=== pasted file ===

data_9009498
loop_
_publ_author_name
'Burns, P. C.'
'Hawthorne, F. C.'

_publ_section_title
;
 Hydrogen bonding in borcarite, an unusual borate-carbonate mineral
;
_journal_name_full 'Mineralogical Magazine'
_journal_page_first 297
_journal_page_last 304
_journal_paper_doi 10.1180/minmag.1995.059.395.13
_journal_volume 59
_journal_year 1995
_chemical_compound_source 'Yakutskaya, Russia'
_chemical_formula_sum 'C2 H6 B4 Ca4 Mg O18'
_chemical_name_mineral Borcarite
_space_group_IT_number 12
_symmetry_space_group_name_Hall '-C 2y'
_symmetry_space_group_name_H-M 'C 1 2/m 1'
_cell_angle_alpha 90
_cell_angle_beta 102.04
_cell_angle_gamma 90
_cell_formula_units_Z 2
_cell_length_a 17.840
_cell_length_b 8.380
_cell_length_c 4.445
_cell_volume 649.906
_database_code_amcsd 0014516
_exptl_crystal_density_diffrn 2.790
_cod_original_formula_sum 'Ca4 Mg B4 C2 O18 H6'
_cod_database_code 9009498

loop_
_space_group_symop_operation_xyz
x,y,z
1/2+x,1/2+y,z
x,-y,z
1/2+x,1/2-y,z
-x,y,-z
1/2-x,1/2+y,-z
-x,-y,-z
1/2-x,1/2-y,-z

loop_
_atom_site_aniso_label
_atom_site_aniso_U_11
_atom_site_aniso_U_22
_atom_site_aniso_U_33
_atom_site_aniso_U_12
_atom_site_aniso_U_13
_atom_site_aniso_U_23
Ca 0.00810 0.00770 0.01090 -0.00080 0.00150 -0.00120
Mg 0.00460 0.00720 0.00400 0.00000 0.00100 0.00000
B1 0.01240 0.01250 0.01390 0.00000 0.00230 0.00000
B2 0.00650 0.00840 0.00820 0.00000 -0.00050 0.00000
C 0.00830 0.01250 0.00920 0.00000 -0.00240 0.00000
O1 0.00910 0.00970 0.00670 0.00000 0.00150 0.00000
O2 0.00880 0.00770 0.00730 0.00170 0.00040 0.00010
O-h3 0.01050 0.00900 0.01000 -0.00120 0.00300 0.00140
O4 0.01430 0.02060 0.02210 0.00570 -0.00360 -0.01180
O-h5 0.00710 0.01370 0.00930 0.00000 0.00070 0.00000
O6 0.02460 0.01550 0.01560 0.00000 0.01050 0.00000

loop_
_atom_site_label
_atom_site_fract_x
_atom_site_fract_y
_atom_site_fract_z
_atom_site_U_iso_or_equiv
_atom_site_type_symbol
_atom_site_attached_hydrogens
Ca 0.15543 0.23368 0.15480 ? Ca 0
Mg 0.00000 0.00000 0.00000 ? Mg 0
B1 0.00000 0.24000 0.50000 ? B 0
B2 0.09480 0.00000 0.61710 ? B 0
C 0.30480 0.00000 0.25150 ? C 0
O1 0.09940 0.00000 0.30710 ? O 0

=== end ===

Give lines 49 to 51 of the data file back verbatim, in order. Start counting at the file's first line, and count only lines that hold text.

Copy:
_atom_site_aniso_U_12
_atom_site_aniso_U_13
_atom_site_aniso_U_23